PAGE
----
The latter is usually full of carbohydrates and doesn’t provide any nutrient value to your dog.
What percent of a dog’s diet should parsley make-up?
Most vets recommend sticking to the 90/10 rule for your dog’s treats.
This means that your dog’s treats, parsley included, should not make up more than 10% of their daily calorie intake.
Thankfully parsley is very low in calories, containing just 36 calories per 100grams.
When should dogs eat parsley?
While there isn’t a particular time of day when your dog should eat parsley, try to avoid feeding him parsley from your plate, as this could foster bad habits.
Instead, add parsley to your dog’s regular kibble at mealtimes or hand it out as a reward when learning new tricks.
When should dogs not eat parsley?
As mentioned, some dogs may develop an allergy to any food, including parsley. If this happens to your dog, you should not include the vegetable in his diet immediately.
It would help if you also didn’t let your dog munch down on parsley growing in your garden or when out on a walk, as he could consume too much or eat a toxic parsley variant.
What are the Food Recipes Made with Parsley for Dogs?
As mentioned, parsley is found in many forms, including fresh parsley, dried or powdered, or even as a supplement for dogs.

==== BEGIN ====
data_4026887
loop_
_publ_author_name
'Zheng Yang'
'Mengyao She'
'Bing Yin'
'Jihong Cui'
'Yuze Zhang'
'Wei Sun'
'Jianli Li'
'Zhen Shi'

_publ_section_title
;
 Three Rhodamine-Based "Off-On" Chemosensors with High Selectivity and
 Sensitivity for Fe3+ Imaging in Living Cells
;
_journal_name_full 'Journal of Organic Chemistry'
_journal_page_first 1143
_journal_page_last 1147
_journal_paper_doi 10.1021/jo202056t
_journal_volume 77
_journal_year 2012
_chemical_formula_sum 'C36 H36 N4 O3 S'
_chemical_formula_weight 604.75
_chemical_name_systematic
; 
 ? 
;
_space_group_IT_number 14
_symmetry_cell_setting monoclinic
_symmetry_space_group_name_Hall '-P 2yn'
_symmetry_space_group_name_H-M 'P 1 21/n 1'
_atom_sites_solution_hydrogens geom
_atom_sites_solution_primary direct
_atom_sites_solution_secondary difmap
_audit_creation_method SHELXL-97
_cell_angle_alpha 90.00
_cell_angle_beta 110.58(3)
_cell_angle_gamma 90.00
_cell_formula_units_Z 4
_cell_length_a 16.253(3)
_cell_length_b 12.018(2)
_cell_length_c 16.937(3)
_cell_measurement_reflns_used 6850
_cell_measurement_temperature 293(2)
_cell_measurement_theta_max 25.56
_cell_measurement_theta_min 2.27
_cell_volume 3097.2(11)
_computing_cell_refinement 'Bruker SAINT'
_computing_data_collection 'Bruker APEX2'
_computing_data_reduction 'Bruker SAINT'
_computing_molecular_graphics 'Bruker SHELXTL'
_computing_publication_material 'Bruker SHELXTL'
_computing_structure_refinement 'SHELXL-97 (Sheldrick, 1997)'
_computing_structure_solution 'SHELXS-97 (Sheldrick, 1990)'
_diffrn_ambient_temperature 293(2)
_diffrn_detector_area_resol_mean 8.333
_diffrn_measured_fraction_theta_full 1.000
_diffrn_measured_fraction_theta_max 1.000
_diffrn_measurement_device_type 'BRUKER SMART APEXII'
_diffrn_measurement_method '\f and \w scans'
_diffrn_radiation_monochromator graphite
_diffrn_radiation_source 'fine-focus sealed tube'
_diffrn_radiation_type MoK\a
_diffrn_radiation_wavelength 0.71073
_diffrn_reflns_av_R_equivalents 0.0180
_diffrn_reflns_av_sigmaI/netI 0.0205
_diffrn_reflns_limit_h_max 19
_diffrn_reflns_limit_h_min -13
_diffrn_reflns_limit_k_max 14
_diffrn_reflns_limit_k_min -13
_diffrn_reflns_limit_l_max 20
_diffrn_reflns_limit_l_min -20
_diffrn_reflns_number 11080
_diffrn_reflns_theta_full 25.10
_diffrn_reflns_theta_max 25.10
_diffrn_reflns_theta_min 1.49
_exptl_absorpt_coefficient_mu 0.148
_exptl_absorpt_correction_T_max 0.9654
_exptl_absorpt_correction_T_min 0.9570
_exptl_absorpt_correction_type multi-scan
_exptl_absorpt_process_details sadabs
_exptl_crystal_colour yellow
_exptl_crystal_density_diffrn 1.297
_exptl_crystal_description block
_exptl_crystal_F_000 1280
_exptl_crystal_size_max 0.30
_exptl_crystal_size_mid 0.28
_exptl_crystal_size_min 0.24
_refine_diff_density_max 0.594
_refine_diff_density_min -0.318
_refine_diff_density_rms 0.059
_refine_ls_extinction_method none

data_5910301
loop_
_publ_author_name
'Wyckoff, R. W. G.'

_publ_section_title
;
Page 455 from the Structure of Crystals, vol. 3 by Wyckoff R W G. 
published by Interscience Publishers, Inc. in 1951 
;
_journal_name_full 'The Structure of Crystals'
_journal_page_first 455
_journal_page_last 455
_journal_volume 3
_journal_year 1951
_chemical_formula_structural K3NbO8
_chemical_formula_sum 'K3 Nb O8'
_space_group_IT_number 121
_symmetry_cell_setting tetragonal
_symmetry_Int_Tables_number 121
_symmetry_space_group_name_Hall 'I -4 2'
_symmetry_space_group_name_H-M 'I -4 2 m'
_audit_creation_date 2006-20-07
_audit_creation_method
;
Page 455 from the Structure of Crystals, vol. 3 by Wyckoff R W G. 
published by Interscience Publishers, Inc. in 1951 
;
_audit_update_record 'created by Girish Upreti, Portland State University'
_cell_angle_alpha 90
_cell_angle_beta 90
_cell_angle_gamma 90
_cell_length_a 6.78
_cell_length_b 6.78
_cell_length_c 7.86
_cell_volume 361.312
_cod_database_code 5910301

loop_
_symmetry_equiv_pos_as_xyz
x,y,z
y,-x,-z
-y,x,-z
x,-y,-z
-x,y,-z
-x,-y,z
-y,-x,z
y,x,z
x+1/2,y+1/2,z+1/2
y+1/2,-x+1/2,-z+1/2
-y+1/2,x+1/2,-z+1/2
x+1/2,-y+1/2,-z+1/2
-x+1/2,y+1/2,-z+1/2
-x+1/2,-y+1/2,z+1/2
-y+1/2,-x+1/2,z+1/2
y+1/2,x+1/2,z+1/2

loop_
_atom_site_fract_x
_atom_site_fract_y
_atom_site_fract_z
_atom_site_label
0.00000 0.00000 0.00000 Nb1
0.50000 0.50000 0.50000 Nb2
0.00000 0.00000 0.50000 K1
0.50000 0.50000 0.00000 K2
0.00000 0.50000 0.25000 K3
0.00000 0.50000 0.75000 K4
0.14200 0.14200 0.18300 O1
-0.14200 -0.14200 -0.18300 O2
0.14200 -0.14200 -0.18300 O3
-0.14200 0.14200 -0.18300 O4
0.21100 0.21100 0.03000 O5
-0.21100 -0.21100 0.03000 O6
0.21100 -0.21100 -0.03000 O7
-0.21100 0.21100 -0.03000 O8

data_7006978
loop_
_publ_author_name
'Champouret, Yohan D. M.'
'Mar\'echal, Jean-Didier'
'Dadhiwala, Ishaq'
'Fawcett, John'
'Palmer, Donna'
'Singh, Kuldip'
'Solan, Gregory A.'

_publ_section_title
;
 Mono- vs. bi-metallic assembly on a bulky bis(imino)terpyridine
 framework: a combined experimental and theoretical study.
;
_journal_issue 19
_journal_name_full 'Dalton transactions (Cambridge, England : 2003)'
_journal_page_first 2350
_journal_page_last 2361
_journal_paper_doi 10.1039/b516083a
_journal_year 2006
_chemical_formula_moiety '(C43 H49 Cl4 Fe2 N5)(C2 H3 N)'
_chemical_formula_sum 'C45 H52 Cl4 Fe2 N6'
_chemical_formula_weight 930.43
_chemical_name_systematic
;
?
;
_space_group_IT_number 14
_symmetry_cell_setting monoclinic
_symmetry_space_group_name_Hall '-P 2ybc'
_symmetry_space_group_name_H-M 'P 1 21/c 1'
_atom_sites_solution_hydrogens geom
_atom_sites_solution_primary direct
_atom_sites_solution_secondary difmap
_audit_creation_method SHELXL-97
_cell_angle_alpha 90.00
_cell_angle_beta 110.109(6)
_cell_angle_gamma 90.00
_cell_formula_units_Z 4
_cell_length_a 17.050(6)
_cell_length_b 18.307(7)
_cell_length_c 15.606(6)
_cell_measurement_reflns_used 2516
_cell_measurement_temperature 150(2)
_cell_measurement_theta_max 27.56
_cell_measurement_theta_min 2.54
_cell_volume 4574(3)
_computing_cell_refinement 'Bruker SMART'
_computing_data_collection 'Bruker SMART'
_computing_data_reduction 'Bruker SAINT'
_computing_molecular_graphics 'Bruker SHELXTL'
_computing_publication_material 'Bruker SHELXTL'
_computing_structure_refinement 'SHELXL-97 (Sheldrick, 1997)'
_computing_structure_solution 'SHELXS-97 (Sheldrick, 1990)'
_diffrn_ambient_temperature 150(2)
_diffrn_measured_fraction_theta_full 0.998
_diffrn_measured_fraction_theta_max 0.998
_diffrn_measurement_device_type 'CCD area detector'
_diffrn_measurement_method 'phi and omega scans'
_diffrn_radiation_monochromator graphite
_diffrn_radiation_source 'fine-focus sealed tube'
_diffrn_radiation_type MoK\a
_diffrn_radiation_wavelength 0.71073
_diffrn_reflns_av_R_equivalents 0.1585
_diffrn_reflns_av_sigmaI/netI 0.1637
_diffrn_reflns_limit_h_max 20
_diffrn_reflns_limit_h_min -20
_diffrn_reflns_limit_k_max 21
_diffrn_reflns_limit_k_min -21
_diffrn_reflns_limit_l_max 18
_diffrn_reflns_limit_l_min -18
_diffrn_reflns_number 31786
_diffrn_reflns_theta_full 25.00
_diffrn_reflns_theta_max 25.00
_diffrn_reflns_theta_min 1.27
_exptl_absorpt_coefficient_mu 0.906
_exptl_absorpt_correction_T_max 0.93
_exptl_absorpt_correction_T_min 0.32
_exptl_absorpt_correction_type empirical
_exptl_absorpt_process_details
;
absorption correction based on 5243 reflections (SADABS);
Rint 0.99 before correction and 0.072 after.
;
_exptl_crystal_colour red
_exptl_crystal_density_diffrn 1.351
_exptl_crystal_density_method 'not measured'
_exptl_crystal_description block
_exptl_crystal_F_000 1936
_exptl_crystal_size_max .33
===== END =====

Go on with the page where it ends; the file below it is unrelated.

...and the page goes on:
You can sprinkle this powder onto your dog’s food, use the dried or powdered version to make delicious training treats for your dog, or brew a tea using parsley leaves or roots.
What Foods Can or Cannot Be Mixed with Parsley for Dogs?
When giving parsley to your dog, try to keep it as plain as possible. Some pet owners decide to add veggies or proteins to parsley to make an exciting and palatable meal topper for their pets.
Here are some delicious ingredients you can or can’t mix with parsley for dogs.
- Rice: Dogs can eat both white and brown rice. White rice is high in carbs and great for settling your canine’s upset stomach. That said, carbs are exceptionally quick consuming, raising glucose levels. Brown rice is more nutritious than white rice, higher in fiber, and can longer support your dog’s energy levels.